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Scientists have been observing sperm cells since the invention of the optical microscope. But surprisingly little has been known about sperm swimming patterns in 3-D – information that could help and improve scientists' understanding of the biophysics of sperm locomotion, which can shed light on key physical attributes of healthy and defect sperm.
Now, a microscope developed by researchers at the UCLA Henry Samueli School of Engineering and Applied Science and UCLA's California NanoSystems Institute (CNSI) has made it possible to precisely track the motion of sperm heads and tails in 3-D with unprecedented accuracy and detail. The device, which uses holography and image reconstruction algorithms, is described in a paper in Light: Science and Applications.
Work - Aydogan - Ozcan - UCLA - Chancellor
The work was led by Aydogan Ozcan, UCLA's Chancellor's Professor of Electrical and Computer Engineering and Bioengineering and an associate director of CNSI.
Most conventional microscopes in laboratories and clinical settings can only observe sperm's movement in 2-D and across a very small sample volume. Therefore they cannot capture 3-D details of sperm movement, like the spin of the sperm head or the rapid motion of its tail, or flagellum.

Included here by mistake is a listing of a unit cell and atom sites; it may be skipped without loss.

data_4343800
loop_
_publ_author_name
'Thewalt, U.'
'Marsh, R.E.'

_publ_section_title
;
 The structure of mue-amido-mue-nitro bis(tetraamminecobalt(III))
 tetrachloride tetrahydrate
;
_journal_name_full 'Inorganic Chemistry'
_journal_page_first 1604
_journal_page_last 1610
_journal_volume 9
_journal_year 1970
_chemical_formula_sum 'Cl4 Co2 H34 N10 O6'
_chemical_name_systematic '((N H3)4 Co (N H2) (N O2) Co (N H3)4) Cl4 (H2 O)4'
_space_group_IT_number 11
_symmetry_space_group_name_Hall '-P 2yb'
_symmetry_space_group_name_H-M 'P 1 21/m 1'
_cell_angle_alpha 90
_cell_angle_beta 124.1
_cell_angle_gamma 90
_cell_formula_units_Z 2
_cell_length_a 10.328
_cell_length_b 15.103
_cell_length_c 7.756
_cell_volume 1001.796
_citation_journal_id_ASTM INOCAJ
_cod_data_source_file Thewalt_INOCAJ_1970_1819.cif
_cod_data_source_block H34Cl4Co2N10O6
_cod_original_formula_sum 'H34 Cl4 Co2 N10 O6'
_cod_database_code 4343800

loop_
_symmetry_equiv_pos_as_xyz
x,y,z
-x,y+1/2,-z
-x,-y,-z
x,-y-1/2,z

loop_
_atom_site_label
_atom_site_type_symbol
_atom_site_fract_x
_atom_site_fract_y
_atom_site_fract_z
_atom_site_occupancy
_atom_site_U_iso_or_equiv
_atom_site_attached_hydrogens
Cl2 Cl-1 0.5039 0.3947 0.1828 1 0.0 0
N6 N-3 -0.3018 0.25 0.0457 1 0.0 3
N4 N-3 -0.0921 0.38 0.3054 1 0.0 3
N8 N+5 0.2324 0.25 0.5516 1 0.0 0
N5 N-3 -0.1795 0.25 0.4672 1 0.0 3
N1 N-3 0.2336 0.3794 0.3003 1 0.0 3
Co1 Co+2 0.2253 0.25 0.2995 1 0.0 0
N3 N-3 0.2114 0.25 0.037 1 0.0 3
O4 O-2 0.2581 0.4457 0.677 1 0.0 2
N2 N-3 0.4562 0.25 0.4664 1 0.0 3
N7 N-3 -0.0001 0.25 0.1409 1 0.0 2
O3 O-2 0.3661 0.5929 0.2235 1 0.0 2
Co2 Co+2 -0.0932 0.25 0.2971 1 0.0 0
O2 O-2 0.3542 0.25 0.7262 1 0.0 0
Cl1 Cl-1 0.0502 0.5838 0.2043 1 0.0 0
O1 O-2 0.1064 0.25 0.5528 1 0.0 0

Microscope - Replaces - Algorithms - Image - Sperms
"Our holographic microscope replaces lenses with algorithms, and can image sperms over a sample volume that is approximately 100 times larger than that of standard optical microscopes," said Mustafa Daloglu, a UCLA doctoral student and first author of the study. "The data we collected allowed us to precisely observe the sperm movements in 3-D and reveal spinning sperm head and flagellar beating patterns in freely moving sperm, which could not be reported before our work."
This computational imaging platform is made of inexpensive components, including an image sensor, like those used in mobile phone cameras, costing a few dollars per...
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